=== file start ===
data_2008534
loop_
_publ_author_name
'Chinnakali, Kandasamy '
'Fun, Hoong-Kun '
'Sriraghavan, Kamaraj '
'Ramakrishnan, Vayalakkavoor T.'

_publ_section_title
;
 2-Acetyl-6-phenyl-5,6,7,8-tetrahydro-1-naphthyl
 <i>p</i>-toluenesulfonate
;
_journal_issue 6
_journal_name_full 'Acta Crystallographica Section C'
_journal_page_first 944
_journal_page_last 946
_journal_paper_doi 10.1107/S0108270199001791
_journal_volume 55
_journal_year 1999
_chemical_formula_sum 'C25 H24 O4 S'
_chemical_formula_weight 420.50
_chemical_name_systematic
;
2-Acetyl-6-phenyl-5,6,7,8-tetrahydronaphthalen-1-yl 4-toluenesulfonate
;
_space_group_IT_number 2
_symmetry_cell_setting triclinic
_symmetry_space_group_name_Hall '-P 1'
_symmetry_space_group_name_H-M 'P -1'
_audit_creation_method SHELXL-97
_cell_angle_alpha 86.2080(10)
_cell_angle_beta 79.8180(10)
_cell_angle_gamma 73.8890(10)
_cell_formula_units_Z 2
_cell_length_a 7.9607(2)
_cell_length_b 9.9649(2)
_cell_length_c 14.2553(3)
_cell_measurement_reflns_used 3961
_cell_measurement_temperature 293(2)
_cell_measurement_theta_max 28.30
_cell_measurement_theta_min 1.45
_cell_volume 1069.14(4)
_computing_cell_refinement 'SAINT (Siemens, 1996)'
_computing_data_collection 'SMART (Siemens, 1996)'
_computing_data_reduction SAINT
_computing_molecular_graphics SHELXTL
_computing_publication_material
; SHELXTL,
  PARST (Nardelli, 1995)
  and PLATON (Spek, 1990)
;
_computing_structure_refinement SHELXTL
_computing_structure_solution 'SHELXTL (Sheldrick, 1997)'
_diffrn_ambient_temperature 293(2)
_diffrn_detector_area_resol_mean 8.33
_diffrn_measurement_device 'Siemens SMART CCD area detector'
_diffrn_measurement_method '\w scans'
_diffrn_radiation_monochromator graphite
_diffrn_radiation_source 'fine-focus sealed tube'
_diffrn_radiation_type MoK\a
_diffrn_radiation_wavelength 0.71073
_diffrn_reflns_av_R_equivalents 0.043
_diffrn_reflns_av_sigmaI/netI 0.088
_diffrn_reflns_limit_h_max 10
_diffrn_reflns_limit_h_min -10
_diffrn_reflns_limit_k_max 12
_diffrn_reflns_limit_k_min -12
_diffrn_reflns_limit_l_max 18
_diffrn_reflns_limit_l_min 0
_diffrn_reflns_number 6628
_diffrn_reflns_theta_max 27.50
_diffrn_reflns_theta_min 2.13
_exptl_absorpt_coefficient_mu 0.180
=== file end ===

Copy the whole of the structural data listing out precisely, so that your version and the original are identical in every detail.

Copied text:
data_2008534
loop_
_publ_author_name
'Chinnakali, Kandasamy '
'Fun, Hoong-Kun '
'Sriraghavan, Kamaraj '
'Ramakrishnan, Vayalakkavoor T.'

_publ_section_title
;
 2-Acetyl-6-phenyl-5,6,7,8-tetrahydro-1-naphthyl
 <i>p</i>-toluenesulfonate
;
_journal_issue 6
_journal_name_full 'Acta Crystallographica Section C'
_journal_page_first 944
_journal_page_last 946
_journal_paper_doi 10.1107/S0108270199001791
_journal_volume 55
_journal_year 1999
_chemical_formula_sum 'C25 H24 O4 S'
_chemical_formula_weight 420.50
_chemical_name_systematic
;
2-Acetyl-6-phenyl-5,6,7,8-tetrahydronaphthalen-1-yl 4-toluenesulfonate
;
_space_group_IT_number 2
_symmetry_cell_setting triclinic
_symmetry_space_group_name_Hall '-P 1'
_symmetry_space_group_name_H-M 'P -1'
_audit_creation_method SHELXL-97
_cell_angle_alpha 86.2080(10)
_cell_angle_beta 79.8180(10)
_cell_angle_gamma 73.8890(10)
_cell_formula_units_Z 2
_cell_length_a 7.9607(2)
_cell_length_b 9.9649(2)
_cell_length_c 14.2553(3)
_cell_measurement_reflns_used 3961
_cell_measurement_temperature 293(2)
_cell_measurement_theta_max 28.30
_cell_measurement_theta_min 1.45
_cell_volume 1069.14(4)
_computing_cell_refinement 'SAINT (Siemens, 1996)'
_computing_data_collection 'SMART (Siemens, 1996)'
_computing_data_reduction SAINT
_computing_molecular_graphics SHELXTL
_computing_publication_material
; SHELXTL,
  PARST (Nardelli, 1995)
  and PLATON (Spek, 1990)
;
_computing_structure_refinement SHELXTL
_computing_structure_solution 'SHELXTL (Sheldrick, 1997)'
_diffrn_ambient_temperature 293(2)
_diffrn_detector_area_resol_mean 8.33
_diffrn_measurement_device 'Siemens SMART CCD area detector'
_diffrn_measurement_method '\w scans'
_diffrn_radiation_monochromator graphite
_diffrn_radiation_source 'fine-focus sealed tube'
_diffrn_radiation_type MoK\a
_diffrn_radiation_wavelength 0.71073
_diffrn_reflns_av_R_equivalents 0.043
_diffrn_reflns_av_sigmaI/netI 0.088
_diffrn_reflns_limit_h_max 10
_diffrn_reflns_limit_h_min -10
_diffrn_reflns_limit_k_max 12
_diffrn_reflns_limit_k_min -12
_diffrn_reflns_limit_l_max 18
_diffrn_reflns_limit_l_min 0
_diffrn_reflns_number 6628
_diffrn_reflns_theta_max 27.50
_diffrn_reflns_theta_min 2.13
_exptl_absorpt_coefficient_mu 0.180